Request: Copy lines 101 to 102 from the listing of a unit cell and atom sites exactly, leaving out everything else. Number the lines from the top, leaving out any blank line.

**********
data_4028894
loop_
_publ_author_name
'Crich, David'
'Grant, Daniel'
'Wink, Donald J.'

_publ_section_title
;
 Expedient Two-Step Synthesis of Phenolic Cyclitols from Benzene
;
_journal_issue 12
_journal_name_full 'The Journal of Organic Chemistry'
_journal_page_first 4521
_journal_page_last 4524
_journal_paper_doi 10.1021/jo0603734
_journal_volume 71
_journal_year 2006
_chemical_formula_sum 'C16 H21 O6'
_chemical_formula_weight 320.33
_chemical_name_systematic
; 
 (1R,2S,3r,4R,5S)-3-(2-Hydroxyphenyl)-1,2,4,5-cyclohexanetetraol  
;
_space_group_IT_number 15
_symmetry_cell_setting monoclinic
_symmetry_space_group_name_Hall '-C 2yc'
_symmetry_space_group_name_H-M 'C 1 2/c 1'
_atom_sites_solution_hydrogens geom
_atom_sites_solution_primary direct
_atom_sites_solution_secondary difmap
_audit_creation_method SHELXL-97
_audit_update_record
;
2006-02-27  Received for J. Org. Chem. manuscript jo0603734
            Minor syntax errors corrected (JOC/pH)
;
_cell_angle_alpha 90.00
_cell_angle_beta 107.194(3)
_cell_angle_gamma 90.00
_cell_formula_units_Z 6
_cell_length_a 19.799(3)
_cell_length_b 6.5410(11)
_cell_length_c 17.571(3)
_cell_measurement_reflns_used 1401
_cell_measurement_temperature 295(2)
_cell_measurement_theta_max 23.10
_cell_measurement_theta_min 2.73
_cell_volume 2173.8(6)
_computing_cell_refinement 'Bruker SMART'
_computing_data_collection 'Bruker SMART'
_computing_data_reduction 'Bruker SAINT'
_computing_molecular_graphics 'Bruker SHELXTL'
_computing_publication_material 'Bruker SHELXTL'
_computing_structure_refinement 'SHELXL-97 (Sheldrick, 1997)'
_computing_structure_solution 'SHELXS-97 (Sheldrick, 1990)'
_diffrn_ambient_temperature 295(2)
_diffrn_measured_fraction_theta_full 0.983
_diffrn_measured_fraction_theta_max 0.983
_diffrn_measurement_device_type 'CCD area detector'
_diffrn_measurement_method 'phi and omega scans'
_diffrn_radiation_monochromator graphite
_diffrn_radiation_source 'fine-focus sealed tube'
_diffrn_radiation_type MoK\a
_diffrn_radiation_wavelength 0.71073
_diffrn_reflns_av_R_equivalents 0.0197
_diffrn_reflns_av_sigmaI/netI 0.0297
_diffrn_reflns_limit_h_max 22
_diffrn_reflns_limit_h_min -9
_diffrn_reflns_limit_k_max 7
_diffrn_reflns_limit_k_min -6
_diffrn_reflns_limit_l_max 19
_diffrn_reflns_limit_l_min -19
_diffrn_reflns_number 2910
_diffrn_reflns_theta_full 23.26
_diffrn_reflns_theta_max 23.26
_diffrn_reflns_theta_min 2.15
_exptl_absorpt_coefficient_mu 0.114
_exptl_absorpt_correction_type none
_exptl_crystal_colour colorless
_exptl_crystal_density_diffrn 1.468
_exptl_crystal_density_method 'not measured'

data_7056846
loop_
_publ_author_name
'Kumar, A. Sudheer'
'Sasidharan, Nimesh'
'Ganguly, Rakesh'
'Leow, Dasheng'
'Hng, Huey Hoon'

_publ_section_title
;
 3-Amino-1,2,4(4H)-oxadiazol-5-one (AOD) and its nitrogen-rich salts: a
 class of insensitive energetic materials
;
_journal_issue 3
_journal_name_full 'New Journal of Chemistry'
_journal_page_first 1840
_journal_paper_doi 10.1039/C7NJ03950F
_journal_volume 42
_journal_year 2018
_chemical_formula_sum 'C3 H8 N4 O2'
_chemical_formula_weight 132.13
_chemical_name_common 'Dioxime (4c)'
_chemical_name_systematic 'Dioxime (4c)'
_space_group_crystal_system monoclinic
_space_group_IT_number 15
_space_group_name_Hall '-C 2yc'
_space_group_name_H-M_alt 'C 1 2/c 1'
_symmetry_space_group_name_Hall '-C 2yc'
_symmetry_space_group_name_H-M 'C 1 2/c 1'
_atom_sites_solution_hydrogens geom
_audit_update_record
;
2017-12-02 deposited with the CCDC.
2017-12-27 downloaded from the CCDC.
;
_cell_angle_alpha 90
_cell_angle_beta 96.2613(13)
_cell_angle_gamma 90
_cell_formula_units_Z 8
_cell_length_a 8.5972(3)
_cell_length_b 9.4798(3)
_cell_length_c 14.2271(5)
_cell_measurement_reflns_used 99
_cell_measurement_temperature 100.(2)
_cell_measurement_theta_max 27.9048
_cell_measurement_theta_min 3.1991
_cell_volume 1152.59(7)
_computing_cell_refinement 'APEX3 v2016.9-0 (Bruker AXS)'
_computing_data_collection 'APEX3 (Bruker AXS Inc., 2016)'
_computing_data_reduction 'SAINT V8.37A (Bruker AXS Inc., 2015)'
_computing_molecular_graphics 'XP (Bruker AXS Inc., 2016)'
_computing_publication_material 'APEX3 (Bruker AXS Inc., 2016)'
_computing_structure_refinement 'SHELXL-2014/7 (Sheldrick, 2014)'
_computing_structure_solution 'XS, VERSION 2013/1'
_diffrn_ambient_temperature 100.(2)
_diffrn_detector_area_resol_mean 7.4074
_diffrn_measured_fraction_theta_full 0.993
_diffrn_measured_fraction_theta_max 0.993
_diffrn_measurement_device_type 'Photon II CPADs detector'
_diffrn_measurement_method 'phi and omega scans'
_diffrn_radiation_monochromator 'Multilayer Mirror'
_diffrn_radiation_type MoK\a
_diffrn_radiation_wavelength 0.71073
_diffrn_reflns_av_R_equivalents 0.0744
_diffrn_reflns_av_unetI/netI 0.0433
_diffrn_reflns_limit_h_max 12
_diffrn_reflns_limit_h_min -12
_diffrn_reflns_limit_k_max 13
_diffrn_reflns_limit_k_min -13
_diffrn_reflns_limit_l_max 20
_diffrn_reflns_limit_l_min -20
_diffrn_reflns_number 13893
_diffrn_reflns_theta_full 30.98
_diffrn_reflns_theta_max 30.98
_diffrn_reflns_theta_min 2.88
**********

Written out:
_chemical_formula_sum 'C3 H8 N4 O2'
_chemical_formula_weight 132.13